While the biggest story of World RX of Germany was unquestionably Johan Kristoffersson’s astonishing fightback to clinch the coveted FIA World Rallycross Championship crown, another driver made headlines all of his own at the Nürburgring, as Yury Belevskiy produced a sensational display to reach the podium on his debut at the highest level.
Belevskiy is no stranger to success on the international rallycross scene, having topped the standings in the Super1600 category last year – when no title was awarded due to the COVID-shortened campaign – prior to speeding to glory in Euro RX3 this season, winning four times out of five and tallying an incredible 147 points out of a possible 150. Even so, he admitted to keeping his expectations for his World RX bow firmly in-check.
“It was a very special weekend, without doubt,” the Russian acknowledged, “with the combination of the Nürburgring being such a famous and historical track, the double-header format and it being the final World RX event for combustion-engined cars.
“I knew of course that the other guys would be really fast – the likes of Kristoffersson, the Hansens, [Niclas] Grönholm and [Krisztián] Szabó are legends of the sport – but there were a lot of unknowns, not least the weather. It was cold and snowing when we arrived, so we had no idea what grip levels would be like...”
Be that as it may, Belevskiy quickly settled into the groove behind the wheel of his Volland Racing Audi S1, lapping fifth-fastest amongst the 14 high-calibre protagonists in free practice on Saturday morning before stunning seasoned observers by storming to the second-best time in the challenging conditions in Q1, just six tenths-of-a-second adrift of Kristoffersson.
Better still, the 26-year-old went on to outpace the world champion-elect in Q2, with his performance proving sufficient to secure second place in the intermediate classification, a scant two points shy of the top spot. After leading his semi-final from lights-to-flag, he then chased Kristoffersson and Timmy Hansen home in the final, being elevated to the runner-up spoils by Hansen’s post-race disqualification.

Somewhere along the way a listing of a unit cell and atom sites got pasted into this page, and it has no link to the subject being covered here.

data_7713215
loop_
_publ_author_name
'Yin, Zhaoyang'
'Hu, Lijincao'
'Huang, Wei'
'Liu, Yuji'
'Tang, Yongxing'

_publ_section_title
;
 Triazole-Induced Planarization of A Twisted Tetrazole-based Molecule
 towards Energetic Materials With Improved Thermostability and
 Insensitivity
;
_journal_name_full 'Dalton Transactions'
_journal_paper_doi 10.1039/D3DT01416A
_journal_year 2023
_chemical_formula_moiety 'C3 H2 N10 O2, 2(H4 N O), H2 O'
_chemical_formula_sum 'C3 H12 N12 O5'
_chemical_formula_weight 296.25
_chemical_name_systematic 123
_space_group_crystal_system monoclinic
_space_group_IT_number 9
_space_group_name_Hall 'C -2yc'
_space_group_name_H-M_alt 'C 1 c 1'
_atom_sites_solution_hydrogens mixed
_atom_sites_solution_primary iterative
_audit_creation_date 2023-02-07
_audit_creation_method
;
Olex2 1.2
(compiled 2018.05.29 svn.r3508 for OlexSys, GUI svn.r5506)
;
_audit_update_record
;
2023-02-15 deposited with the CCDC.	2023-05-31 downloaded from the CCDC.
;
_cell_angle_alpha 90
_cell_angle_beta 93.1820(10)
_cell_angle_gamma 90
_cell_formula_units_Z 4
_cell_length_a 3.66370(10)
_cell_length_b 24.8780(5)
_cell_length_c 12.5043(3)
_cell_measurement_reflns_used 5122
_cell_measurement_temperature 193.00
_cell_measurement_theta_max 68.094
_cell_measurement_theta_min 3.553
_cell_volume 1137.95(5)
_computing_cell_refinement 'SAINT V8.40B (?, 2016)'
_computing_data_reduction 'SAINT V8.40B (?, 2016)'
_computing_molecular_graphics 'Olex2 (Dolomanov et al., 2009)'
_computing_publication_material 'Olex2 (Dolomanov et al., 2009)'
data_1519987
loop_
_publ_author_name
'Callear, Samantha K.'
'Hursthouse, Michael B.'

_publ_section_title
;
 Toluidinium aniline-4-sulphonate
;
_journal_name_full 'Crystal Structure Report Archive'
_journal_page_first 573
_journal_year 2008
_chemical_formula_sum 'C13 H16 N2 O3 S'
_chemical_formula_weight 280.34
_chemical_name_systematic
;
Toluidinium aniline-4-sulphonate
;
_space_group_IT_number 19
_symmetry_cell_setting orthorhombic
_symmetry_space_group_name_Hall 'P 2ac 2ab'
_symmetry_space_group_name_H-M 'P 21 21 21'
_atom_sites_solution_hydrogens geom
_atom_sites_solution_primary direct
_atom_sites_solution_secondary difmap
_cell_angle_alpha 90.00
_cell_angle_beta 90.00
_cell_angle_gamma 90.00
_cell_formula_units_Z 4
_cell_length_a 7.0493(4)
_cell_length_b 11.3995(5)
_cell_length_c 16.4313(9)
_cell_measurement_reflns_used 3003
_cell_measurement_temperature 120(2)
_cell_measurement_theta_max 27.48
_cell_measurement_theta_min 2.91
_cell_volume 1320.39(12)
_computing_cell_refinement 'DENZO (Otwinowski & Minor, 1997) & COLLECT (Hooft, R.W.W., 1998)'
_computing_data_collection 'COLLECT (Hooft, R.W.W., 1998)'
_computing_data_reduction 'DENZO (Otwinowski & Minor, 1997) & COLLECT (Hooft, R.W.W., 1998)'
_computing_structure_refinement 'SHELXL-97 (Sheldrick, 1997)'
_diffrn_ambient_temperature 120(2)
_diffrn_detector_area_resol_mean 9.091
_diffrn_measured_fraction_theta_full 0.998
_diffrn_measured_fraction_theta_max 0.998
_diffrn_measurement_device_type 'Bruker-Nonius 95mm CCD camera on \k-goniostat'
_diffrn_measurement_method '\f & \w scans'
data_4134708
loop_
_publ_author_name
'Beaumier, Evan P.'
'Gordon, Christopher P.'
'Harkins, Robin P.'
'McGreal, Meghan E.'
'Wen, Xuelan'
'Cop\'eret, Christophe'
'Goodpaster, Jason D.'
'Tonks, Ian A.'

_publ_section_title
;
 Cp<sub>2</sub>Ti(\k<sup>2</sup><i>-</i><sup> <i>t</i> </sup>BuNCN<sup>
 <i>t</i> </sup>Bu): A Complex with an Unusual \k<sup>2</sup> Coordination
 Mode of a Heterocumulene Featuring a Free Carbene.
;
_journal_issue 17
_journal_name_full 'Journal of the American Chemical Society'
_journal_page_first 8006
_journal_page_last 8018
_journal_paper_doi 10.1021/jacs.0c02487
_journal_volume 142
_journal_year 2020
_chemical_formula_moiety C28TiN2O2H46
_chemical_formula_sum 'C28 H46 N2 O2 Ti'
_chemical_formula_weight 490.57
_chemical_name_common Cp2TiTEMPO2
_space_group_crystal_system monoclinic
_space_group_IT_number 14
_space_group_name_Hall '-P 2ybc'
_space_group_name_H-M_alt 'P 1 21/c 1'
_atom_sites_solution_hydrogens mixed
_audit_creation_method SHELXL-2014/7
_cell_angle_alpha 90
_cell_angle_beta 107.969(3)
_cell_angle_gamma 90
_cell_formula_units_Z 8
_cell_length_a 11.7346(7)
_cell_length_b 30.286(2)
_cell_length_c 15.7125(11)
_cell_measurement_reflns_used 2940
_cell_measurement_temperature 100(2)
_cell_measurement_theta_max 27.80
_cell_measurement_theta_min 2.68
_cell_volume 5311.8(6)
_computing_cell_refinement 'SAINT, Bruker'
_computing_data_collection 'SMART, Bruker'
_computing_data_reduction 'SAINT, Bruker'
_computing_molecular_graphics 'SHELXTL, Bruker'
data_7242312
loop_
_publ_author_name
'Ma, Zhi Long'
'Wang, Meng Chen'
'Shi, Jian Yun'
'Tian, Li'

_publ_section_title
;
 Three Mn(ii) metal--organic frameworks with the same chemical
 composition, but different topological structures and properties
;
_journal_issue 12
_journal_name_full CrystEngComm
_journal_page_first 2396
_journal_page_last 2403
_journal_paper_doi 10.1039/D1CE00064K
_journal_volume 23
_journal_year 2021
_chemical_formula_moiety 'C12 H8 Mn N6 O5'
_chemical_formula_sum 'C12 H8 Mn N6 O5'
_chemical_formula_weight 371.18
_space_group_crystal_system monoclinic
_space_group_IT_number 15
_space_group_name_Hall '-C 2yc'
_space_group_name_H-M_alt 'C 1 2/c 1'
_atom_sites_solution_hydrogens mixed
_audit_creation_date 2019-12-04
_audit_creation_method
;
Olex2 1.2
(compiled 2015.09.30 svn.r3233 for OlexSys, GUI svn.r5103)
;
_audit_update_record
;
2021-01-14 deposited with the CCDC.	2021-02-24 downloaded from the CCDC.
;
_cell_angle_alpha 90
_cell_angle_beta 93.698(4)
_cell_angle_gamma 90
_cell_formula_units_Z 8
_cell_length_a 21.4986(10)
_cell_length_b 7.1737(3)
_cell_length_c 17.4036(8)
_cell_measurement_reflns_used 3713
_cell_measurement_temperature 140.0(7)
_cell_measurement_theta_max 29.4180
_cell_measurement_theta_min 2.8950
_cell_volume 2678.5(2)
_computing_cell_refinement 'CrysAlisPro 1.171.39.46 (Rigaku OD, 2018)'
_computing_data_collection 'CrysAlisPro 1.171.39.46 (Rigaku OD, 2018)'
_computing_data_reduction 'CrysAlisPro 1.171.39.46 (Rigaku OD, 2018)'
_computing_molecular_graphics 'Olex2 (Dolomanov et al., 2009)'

“The first day went much better than we had expected,” Belevskiy reflected. “We struggled a lot with the starts, but thankfully we didn’t have to pay for that because each time, other drivers made the mistake of running too wide into the first corner, which enabled me to sneak back in and undercut them on the exit. Q2 was probably my best run all weekend, battling back from a bad launch to win my race in front of Johan and Timmy – that felt super-special.
“With the sun being so low, visibility in the final was really difficult. Whenever I was within a couple of seconds of the car ahead going onto the gravel section, I would get a lot of mud kicked up onto my windscreen and coming into the chicane by the joker entry, I could see absolutely nothing. That cost me time, but I was just so relieved not to end up putting the car into the wall!
“In hindsight, we could probably have beaten Timmy with an earlier joker strategy, but I didn’t want to risk coming out behind Grönholm and getting a dirty windscreen again, or interfere in the championship fight.”
It was an eye-catching effort, and although he wasn’t quite able to repeat those heroics the next day – waking up feeling unwell – Belevskiy was once more in the mix throughout the qualifiers until his bid ended at the semi-final stage due to first corner contact and a puncture. Nevertheless, as he looks back upon the weekend now, he does so with justifiable pride – while already analysing the areas in which he has room to improve.
“From a learning perspective, it was amazing,” the Moscow native enthused. “The car was so cool – you can be much more aggressive and really throw it into corners with the handbrake, which suits my driving style well – and the power is just addictive. The super-quick acceleration away from the line simply blows your mind.
“In Euro RX3, you have more time to assess situations in races, whereas in World RX, everything happens two-to-three times faster and you have to react based purely on instinct. I still need to get accustomed to that extra speed, especially approaching the braking zone for Turn One because you don’t have so much time to understand and process where everybody is compared to what I’ve been used to before.
“We clearly need to do some work on our starts, too. In Euro RX3, it’s all manual – you play with the clutch, the throttle, the pre-load, the rpm – but in World RX, you pre-programme the launch setting with your engineer in the garage and if you get it wrong, there’s no way out. In half of my starts, I almost stalled. On the first day, I could recover from this because others also made mistakes, but on day two, everyone was smarter, so it hurt us more.
“I also learned that we can actually fight with the top guys, and we had some really fun battles – that was obviously a highlight. For sure we have a long path ahead of us, and there are lots of small things we need to work on driving-wise and in terms of getting more comfortable with the car, but overall and for our first time out, I think we did a pretty good job...”